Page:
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Perhaps OCRing image spams really is working?

I've previously been skeptical of the idea that OCRing image spams was a worthwhile effort because of the variety of image-obfuscation techniques that spammers had taken to using.

But Nick FitzGerald has recently sent me an example of an image spam that seems to indicate that spammers are concerned about the effectiveness of OCR. Here's the image:



What's striking is that the spammer has used the same content-obscuring tricks that we've seen with text (e.g. Viagra has become [email protected]@), perhaps out of fear that the OCRing of images is working and revealing the text within the images.

Or perhaps this spammer is just really paranoid.

Comments

Bruce Walker said…
How about the possibility that paying customers of these products are just used to those obfuscated spellings? Sales may drop when they are rendered correctly spelled because the intended targets don't recognize 'em!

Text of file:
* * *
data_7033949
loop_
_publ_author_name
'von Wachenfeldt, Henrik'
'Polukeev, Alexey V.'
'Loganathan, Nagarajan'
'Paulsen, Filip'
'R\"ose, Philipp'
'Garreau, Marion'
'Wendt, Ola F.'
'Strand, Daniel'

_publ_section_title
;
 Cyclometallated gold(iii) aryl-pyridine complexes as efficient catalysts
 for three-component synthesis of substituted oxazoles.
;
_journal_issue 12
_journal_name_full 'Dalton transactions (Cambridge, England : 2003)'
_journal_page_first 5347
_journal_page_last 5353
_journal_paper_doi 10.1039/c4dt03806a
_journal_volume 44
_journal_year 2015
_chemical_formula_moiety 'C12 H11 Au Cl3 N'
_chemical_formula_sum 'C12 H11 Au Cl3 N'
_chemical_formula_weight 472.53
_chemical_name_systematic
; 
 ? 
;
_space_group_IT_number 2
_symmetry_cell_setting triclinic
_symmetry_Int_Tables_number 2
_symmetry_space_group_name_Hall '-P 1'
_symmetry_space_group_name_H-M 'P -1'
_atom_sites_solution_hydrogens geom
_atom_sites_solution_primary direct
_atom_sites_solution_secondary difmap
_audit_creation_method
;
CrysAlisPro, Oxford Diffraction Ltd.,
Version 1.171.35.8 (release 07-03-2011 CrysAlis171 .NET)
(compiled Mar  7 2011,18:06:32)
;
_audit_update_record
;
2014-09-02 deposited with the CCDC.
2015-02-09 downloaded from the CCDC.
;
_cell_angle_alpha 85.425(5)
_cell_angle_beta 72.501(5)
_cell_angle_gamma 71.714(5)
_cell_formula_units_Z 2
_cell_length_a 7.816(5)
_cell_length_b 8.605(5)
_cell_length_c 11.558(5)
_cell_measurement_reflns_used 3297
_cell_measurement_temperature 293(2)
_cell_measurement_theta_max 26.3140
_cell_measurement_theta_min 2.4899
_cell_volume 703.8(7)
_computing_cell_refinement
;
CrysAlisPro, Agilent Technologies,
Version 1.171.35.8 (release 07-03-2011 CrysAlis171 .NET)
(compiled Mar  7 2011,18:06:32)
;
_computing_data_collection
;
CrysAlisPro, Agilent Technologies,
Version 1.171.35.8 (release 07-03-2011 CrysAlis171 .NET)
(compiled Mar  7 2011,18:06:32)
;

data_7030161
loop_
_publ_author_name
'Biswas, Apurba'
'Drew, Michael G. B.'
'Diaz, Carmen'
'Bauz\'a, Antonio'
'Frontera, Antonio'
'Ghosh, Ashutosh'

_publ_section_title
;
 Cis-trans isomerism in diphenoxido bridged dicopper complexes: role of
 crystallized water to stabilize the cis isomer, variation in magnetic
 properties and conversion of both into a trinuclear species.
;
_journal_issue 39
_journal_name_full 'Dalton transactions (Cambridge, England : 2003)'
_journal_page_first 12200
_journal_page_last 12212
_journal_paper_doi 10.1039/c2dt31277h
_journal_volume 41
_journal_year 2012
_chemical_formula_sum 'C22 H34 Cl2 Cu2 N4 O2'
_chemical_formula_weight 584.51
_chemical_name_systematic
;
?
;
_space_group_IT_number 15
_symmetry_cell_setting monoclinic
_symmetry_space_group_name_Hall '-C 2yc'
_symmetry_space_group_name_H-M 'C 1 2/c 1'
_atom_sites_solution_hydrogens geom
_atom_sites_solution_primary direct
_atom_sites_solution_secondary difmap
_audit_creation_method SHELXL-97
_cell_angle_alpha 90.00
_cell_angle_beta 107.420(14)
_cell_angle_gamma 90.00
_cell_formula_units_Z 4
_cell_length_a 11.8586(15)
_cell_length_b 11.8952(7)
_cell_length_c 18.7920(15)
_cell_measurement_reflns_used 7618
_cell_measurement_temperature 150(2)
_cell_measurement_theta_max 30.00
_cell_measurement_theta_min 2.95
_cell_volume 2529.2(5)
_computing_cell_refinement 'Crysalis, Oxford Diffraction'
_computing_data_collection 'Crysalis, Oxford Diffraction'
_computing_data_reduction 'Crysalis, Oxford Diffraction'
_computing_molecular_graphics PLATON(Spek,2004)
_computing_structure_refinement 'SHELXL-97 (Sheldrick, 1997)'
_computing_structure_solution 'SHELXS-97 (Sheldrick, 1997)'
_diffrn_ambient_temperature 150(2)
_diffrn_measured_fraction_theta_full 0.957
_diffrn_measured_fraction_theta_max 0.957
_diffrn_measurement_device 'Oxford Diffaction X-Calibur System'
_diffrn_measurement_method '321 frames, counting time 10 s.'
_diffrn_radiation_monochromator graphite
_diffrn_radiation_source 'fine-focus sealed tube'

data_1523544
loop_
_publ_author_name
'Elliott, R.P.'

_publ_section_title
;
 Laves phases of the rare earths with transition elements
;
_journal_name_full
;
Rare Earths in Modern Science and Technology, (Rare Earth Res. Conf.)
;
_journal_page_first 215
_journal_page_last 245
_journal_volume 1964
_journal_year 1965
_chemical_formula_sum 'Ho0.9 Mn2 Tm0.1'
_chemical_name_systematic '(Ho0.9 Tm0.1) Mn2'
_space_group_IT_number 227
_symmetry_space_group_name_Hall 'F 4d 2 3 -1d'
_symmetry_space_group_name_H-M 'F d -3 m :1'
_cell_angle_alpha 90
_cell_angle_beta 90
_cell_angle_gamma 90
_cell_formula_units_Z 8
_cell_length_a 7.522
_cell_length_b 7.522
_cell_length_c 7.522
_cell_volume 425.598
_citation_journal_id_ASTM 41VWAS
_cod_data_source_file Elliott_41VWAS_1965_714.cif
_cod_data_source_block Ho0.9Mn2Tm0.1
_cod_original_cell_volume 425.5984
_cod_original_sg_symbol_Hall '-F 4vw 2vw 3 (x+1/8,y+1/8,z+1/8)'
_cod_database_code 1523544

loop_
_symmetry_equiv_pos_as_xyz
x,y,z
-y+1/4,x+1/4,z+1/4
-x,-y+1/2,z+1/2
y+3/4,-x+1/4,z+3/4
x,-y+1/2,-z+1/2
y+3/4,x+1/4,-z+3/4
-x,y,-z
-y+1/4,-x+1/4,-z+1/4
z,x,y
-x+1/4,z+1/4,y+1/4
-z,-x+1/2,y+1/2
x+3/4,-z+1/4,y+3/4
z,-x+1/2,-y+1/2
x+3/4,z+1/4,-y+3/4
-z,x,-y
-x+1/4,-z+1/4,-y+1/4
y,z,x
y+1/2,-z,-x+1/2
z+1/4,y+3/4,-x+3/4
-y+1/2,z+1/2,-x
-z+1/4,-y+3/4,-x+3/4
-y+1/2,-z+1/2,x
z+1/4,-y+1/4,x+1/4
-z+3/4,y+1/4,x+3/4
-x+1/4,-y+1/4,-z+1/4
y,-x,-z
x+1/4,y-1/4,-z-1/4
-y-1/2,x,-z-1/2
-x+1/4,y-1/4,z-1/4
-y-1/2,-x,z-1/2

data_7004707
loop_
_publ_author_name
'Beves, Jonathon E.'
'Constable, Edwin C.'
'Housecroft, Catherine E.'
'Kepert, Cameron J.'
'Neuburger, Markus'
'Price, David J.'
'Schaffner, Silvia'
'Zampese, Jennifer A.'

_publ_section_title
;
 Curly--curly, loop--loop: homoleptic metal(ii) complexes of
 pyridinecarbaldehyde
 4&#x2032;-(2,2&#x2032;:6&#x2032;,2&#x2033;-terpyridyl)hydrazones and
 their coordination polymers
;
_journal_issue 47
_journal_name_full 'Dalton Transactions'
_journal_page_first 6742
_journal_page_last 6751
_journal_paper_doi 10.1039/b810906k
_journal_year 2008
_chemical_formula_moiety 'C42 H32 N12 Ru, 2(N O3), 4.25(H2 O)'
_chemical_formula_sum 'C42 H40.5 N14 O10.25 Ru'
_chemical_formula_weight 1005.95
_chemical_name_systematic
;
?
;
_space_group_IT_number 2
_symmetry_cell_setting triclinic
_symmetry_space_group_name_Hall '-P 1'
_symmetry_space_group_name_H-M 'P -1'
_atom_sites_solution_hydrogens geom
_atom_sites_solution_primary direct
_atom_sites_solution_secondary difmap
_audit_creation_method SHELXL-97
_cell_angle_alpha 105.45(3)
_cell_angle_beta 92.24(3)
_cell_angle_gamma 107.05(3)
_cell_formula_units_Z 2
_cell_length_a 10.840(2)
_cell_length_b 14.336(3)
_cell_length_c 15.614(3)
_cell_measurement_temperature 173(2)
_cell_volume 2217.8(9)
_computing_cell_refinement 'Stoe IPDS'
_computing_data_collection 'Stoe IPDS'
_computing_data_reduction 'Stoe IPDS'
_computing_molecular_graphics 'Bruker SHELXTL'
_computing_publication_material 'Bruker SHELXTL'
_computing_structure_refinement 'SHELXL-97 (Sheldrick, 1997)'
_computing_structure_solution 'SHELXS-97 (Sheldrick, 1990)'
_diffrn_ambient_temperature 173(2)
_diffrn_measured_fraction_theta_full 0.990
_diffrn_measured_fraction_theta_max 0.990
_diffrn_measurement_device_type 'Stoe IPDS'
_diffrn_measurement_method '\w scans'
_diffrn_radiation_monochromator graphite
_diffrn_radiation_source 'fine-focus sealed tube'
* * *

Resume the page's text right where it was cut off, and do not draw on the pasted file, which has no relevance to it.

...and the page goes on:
Bruce,

It's funny, I thought exactly the same thing and then didn't put it in the blog post because I was sure I'd get the humor right.

Perhaps there really is a target market that only buys [email protected] and not Viagra.

John.
kurt wismer said…
perhaps there's an image spam engine out there and some lazy spammer just pulled the content out of an existing conventional spam campaign and fed it into the engine without de-obfuscating it first...

lord knows cut-n-paste has resulted in all sorts of strange things in all sorts of areas...

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